Exercise — it’s good for your mind too.
Depression is widespread, affecting people of all backgrounds. Globally, more than 300 million people of all ages suffer from depression, according to the World Health Organization (WHO). Depression is the leading cause of disability worldwide, says WHO, and at its worst can lead to suicide.
In the US, nearly 16 million Americans have experienced depression at some point in their lives. Women may be more susceptible than men, though the latter are less likely to report depression to their doctors. The National Survey on Drug Use and Health (NSDUH) found that approximately 8.2 percent of women and 4.8 percent of men in the United States are depressed during a 12-month period.
According to the 2014 NSDUH data, depression is most likely to strike adults aged 18 to 25, though there is a second bump in depression rates among the elderly.
Though antidepressant medications are commonly prescribed to treat the condition, research shows that exercise is also an effective treatment. For some people, it works as well as antidepressants, according to Harvard Medical School. Like depression, anxiety symptoms also often improve with exercise, as does stress.
Regular exercise releases feel-good substances — such as endorphins, seratonin and other natural brain chemicals — that can lift your mood and enhance your sense of well-being. Exercise also spurs the release of proteins called growth factors, which cause nerve cells to grow and make new connections. The resulting improvement in brain function makes you feel better.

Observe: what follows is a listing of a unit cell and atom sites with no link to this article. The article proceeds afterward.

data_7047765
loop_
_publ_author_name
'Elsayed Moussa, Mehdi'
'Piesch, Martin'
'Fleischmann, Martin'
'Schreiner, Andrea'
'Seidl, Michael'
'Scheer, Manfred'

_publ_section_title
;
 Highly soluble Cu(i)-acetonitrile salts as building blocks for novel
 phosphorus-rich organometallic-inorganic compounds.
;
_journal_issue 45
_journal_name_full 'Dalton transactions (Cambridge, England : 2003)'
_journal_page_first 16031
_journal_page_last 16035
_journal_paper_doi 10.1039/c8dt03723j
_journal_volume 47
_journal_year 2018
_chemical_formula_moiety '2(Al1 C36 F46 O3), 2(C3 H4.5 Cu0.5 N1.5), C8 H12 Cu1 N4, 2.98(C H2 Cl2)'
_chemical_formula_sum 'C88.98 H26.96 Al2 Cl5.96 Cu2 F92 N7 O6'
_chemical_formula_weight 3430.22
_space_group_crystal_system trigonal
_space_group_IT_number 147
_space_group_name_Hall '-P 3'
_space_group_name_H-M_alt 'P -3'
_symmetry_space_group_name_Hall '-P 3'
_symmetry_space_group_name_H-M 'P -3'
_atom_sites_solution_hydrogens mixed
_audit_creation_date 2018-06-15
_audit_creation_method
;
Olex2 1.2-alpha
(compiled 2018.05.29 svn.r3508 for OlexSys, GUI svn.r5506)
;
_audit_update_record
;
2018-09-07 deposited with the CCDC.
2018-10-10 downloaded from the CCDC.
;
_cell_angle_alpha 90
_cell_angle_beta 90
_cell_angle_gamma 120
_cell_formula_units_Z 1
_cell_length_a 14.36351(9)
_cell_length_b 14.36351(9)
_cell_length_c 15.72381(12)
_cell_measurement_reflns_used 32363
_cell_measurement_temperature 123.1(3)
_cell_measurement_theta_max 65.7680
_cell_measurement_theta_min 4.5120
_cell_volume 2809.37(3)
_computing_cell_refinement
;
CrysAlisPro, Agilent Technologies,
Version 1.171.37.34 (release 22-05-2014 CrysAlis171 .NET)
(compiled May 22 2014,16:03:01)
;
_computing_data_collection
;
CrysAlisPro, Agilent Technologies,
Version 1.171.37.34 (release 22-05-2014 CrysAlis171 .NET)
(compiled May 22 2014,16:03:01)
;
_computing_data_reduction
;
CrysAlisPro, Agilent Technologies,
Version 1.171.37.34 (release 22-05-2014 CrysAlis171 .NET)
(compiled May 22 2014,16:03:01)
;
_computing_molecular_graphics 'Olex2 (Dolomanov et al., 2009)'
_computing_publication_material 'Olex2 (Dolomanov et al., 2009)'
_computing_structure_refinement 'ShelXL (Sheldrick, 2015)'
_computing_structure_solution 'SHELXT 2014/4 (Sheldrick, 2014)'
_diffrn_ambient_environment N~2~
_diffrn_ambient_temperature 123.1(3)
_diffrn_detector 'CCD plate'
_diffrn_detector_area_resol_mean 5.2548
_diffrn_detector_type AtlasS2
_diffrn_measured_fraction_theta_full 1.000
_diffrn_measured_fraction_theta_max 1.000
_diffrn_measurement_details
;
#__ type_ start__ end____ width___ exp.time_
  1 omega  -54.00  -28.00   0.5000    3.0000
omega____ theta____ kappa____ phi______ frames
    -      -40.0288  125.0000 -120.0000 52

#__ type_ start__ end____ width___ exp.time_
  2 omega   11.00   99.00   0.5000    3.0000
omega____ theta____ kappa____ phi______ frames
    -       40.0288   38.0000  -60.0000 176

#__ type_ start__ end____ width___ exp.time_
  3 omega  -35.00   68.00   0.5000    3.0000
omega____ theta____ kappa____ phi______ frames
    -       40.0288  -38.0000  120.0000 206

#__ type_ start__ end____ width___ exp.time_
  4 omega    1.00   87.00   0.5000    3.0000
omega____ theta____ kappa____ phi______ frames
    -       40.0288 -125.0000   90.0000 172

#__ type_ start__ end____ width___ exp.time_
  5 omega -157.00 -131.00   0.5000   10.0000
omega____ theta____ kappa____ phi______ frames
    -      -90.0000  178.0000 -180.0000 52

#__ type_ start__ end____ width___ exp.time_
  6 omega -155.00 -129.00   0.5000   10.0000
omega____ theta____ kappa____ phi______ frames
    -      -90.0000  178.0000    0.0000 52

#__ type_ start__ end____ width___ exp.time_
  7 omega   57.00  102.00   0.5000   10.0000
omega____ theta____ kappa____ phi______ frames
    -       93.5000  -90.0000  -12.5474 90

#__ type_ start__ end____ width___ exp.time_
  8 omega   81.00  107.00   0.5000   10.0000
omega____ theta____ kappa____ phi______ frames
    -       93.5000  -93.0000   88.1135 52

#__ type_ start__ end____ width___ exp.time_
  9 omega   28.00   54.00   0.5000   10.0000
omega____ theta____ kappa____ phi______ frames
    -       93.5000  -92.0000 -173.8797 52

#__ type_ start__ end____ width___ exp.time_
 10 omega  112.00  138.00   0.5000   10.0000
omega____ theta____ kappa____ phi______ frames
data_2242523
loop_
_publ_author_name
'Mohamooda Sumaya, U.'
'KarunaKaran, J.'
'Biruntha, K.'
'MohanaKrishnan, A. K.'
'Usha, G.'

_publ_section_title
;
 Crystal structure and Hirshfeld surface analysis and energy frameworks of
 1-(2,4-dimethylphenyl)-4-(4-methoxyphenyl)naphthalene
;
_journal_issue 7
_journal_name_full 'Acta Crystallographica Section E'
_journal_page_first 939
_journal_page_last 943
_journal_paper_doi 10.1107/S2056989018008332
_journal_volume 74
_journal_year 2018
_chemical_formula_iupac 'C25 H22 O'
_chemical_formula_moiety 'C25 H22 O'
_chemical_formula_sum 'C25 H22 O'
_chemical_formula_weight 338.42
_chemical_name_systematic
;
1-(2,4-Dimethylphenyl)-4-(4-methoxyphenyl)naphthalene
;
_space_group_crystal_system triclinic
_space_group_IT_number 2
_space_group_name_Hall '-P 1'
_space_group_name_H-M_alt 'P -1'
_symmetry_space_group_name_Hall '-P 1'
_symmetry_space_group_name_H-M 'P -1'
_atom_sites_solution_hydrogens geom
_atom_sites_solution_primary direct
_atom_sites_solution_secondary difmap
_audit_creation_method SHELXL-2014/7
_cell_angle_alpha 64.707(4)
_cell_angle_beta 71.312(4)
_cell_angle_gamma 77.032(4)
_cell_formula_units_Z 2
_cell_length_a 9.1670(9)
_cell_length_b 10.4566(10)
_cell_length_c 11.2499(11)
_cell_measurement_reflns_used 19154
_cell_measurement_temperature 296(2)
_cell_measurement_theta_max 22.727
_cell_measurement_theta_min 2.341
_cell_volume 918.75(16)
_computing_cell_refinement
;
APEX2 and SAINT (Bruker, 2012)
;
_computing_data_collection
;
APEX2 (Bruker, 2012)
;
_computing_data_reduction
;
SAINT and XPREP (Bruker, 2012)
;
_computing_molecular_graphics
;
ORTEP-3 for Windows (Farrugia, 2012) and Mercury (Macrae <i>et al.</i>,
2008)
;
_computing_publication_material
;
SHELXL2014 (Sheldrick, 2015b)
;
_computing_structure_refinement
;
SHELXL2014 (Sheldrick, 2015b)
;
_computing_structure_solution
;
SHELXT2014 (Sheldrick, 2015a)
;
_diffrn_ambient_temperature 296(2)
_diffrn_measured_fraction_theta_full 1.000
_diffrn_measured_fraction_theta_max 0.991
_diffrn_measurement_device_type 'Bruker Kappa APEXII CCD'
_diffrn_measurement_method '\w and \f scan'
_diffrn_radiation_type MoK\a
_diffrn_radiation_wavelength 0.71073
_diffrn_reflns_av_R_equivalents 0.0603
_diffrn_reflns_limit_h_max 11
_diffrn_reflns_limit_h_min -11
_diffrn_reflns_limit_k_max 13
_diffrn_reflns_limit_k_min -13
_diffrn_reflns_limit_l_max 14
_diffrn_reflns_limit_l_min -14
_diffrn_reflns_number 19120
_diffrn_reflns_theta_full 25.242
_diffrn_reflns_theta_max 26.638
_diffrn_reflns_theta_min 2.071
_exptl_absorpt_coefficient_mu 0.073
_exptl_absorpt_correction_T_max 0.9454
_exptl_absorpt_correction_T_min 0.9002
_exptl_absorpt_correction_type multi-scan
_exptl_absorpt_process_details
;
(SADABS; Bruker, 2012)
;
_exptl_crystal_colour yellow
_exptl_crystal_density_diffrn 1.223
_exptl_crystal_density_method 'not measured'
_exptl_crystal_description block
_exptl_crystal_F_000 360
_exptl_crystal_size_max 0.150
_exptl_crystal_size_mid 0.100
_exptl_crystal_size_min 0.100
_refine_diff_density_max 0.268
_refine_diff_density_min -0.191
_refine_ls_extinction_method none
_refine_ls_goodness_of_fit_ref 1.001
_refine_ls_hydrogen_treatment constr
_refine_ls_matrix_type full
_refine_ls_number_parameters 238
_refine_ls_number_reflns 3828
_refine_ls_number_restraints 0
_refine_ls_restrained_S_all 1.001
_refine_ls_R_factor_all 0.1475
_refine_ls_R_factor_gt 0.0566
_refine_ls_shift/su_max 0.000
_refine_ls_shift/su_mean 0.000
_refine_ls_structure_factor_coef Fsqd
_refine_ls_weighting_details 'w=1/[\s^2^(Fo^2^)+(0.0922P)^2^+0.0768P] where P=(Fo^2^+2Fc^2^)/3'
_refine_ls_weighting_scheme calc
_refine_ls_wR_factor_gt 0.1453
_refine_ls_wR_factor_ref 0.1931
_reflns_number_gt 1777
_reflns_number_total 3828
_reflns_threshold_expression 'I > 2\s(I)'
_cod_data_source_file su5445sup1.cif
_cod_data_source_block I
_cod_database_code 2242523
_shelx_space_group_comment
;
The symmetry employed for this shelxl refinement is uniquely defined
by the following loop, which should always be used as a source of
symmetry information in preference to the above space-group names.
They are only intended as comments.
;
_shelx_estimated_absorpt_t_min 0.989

Though many people begin to feel better after just a few weeks of regular exercise, it is a long-term treatment that cannot be abandoned as soon as you begin feeling well.
Aside from improving mood and reducing anxiety, exercise can have other psychological benefits too. It can make you feel accomplished and good about yourself. No one ever regrets or feels guilty about exercising. But we can experience those feelings as a result of not exercising. It’s easy to have regrets about drinking too much, eating too much sugar or other junk foods or just eating too much in general. But no one ever feels guilty about exercising; it’s positive and uplifting.
Doing 30 or more minutes of exercise a day, three to five days a week, may significantly improve depression or anxiety symptoms, according to the Mayo Clinic. More-vigorous activities, such as running or stair climbing, may make a difference in as little as 10 to 15 minutes at a time.
Performing exercises you enjoy, and a variety of them, will make you more likely to follow through and stick with the program. Simply put, enjoyment will lead to adherence and positive outcomes. Make sure to put exercise into your daily schedule, just as you would with anything that is truly important in your life.
Finding a personal trainer can help keep you accountable and dedicated to a well-structured program, which will in turn make you feel better physically, emotionally and psychologically.
If you exercise regularly but depression or anxiety symptoms still interfere with your daily living, see your doctor or mental health professional.